2. Bulls; +51,3; 4-1 Karl Platt (Germany) 4-2 Urs Huber (Switzerland)
3. Multivan Merida; +1.14,7; 6-1 Jose Hermida (Spain) 6-2 Rudi van Houts Netherlands)
Overall GC after Stage 1:.
1. Investec-Songo-Specialized; 2-1 Christoph Sauser (Switzerland) 2-2 Jaroslav Kulhavy (Czech Republic); 5:34.21,8
2. Bulls; 4-1 Karl Platt (Germany) 4-2 Urs Huber (Switzerland); 5:35.07,7; +45,9
3. Multivan Merida; 6-1 Jose Hermida (Spain) 6-2 Rudi van Houts (Natherlands); 5:35.54,8; +1.33,0
4. Topeak Ergon; 1-1 Kristian Hynek (Czech Republic)1-2 Alban Lakata (Austria); 5:38.59,6; +4.37,8
5. Novus OMX Pro; 23-1 Martin Gujan (Switzerland) 23-2 Fabian Giger (Switzerland); 5:45.08,0; +10.46,2
- USN; 11-1 Rourke Croeser (South Africa)11-2 Travis Walker (South Africa); 5:50.42,4; +16.20,6
7. Meerendal Centurion Vaude; 5-1 Jochen Kaess (Germany) 5-2 Daniel Geismayr (Austria); 5:51.09,2; +16.47,4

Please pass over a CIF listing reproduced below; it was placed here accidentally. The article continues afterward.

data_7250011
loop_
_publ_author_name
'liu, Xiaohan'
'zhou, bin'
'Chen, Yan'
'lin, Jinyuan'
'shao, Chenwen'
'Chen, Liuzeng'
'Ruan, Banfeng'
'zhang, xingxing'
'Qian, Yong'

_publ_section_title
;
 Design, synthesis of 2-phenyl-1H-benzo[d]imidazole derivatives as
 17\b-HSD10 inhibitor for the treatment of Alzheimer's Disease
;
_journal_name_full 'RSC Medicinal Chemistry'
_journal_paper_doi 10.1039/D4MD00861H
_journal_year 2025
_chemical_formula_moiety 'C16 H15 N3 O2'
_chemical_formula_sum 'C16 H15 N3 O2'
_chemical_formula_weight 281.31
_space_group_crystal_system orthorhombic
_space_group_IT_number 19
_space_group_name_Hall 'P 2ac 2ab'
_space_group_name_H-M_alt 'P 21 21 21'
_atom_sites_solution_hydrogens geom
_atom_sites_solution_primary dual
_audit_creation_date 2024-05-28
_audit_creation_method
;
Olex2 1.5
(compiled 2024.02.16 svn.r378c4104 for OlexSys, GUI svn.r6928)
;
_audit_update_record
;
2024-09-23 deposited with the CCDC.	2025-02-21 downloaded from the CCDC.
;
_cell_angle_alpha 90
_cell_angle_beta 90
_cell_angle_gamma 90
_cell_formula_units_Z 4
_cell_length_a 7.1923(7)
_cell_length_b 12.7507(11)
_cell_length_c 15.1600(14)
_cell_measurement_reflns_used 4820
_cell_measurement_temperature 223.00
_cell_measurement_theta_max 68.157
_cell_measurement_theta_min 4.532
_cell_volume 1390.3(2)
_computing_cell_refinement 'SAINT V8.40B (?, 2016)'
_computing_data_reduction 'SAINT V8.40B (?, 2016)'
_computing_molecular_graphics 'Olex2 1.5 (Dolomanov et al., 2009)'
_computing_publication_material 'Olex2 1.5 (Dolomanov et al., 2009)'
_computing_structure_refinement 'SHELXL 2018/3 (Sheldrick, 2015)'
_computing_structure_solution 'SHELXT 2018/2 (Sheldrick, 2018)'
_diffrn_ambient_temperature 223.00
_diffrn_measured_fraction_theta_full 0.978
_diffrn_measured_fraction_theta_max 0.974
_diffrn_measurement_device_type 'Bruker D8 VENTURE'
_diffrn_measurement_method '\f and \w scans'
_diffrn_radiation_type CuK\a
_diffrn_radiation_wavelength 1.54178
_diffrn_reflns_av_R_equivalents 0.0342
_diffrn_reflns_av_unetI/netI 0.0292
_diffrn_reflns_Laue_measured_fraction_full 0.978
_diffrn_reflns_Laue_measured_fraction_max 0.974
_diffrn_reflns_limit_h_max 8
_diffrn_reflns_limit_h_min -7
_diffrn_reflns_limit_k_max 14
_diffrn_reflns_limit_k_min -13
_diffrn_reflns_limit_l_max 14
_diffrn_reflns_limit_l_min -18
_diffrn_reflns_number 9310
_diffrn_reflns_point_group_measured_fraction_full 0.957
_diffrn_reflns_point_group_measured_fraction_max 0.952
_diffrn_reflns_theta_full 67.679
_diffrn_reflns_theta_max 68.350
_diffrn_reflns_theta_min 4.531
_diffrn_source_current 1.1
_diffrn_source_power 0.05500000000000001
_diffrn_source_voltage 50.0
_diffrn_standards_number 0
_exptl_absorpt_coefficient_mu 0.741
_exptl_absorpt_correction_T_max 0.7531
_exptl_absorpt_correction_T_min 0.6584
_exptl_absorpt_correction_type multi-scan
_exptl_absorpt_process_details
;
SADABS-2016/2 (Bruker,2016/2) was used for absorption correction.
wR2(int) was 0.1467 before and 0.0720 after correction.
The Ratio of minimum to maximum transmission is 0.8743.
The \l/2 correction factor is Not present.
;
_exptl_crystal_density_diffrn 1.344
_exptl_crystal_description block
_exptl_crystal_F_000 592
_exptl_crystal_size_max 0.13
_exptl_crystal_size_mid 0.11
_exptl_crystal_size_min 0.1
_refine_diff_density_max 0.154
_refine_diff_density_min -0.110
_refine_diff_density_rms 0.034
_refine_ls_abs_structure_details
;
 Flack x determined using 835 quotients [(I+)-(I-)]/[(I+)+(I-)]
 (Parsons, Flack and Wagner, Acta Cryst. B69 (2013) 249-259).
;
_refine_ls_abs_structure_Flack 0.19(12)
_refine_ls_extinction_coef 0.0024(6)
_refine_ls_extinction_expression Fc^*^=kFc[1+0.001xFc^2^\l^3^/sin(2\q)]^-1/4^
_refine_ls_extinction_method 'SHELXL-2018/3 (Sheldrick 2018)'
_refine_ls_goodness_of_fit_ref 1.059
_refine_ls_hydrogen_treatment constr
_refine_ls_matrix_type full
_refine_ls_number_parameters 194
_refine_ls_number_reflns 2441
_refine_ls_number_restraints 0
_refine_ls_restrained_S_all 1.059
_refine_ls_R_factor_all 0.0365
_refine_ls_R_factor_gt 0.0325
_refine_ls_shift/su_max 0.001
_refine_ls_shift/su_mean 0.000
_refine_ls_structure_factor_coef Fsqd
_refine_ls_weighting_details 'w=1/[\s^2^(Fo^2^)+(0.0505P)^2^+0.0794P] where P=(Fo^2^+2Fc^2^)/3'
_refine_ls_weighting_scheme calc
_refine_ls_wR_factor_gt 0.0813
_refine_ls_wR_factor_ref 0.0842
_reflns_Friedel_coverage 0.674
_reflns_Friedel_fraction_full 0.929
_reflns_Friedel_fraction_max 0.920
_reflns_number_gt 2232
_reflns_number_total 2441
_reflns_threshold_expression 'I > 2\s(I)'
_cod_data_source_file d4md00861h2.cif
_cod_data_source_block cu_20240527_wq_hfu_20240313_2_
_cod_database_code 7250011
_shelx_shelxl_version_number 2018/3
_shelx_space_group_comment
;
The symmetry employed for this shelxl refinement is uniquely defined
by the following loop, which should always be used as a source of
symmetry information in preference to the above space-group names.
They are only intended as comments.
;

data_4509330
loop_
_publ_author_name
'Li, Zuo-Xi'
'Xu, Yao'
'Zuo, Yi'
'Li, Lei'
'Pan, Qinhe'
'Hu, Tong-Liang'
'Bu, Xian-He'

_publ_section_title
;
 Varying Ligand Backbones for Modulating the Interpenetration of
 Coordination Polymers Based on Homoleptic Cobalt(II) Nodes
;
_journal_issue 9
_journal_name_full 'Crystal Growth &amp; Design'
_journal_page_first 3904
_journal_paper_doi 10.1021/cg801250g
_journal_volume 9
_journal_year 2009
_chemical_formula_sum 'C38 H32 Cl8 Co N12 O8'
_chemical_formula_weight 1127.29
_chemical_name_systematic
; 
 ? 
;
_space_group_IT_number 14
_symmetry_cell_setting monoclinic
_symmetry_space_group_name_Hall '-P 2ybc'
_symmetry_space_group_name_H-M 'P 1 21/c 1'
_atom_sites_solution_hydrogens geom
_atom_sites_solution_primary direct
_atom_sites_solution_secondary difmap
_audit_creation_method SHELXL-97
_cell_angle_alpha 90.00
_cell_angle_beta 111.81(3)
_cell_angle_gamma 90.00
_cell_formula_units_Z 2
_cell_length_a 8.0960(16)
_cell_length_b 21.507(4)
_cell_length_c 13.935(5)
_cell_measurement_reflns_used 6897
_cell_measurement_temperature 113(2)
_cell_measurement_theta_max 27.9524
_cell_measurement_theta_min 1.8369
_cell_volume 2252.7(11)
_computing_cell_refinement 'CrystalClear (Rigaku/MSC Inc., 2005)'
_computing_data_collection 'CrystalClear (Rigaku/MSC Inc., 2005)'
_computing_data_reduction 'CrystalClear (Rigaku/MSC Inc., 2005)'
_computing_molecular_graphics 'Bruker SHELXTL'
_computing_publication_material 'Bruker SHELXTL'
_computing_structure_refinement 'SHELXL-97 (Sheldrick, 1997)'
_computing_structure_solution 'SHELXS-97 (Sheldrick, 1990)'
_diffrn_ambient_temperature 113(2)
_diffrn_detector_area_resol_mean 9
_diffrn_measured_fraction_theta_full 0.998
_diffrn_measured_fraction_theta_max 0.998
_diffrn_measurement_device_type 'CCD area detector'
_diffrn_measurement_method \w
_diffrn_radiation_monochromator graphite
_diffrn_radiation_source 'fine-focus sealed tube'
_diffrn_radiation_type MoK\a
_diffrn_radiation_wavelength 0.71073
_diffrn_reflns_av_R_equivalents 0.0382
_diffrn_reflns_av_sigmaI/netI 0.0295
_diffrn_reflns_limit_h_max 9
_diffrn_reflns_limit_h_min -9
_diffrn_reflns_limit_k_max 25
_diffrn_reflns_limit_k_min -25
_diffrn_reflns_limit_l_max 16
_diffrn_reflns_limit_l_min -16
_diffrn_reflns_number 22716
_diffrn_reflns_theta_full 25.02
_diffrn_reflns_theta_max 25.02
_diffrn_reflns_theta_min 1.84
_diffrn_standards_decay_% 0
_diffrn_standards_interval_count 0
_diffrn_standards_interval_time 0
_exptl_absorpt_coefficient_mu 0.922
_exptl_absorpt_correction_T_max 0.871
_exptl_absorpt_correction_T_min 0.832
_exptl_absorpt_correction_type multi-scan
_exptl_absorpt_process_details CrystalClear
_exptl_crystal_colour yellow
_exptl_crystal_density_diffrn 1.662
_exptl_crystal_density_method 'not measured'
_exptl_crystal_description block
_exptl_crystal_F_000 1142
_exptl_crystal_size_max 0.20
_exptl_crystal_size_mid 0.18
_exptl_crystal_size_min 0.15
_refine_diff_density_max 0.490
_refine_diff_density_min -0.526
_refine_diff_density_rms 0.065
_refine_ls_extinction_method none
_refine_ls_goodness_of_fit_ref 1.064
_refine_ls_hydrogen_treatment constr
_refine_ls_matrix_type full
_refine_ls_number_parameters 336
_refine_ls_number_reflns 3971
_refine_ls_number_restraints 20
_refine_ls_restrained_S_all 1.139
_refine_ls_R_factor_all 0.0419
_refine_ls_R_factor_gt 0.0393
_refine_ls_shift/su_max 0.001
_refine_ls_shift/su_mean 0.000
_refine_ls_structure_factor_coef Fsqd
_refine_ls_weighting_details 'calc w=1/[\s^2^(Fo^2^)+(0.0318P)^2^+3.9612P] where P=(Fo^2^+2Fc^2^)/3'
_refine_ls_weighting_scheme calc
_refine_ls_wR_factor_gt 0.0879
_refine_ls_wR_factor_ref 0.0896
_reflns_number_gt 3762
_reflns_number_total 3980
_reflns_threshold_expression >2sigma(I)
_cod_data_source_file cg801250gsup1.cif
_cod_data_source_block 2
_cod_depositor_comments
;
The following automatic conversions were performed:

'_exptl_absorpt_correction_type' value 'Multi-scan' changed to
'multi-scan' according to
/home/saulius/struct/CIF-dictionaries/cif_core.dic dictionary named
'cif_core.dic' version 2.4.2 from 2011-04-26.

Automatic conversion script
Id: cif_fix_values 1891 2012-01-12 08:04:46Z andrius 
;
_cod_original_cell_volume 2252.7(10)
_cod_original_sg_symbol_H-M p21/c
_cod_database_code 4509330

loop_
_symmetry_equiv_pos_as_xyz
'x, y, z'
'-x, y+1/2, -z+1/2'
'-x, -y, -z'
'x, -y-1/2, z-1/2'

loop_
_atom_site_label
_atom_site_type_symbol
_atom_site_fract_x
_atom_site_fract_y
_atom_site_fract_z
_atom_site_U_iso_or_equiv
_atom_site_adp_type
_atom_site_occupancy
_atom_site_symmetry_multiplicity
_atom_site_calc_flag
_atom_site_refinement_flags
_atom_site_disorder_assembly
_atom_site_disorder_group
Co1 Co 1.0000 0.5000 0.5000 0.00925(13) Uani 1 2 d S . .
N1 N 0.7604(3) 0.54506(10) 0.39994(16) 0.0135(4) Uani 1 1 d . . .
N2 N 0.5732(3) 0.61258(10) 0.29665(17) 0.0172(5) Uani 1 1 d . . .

8. EAI South Africa; 33-1 Gawie Combrinck (South Africa) 33-2 Johann Rabie (South Africa); 5:54.04,1; +19.42,3
9. Scott Factory Racing; 7-1 Philip Buys (South Africa) 7-2 Matthys Beukes (South Africa); 5:55.31,2; +21.09,4
10. Mitas Superior; 38-1 Jan Jobanek (Czech Republic) 38-2 Filip Adel (Czech Republic); 5:56.17,1; +21.55,3
This year the Untamed African MTB stage race takes place from 15 to 22 March 2015, and will once again take 1 200 riders through some of the Western Cape’s most unspoilt territory. The race begun with the Prologue on Table Mountain, starting from the University of Cape Town, and will eight days later at Meerendal Wine Estate in Durbanville.
Meerendal Wine Estate will be hosting the finish of the race and the Grand Finale celebrations for the very first time on 22 March 2015. The Grand Finale will kick off with live entertainment, a Farmer’s Market, delectable food and wine as well as glorious scenery. Vantage points will be accessible to the general public, so that all may have a piece of the mountain biking action.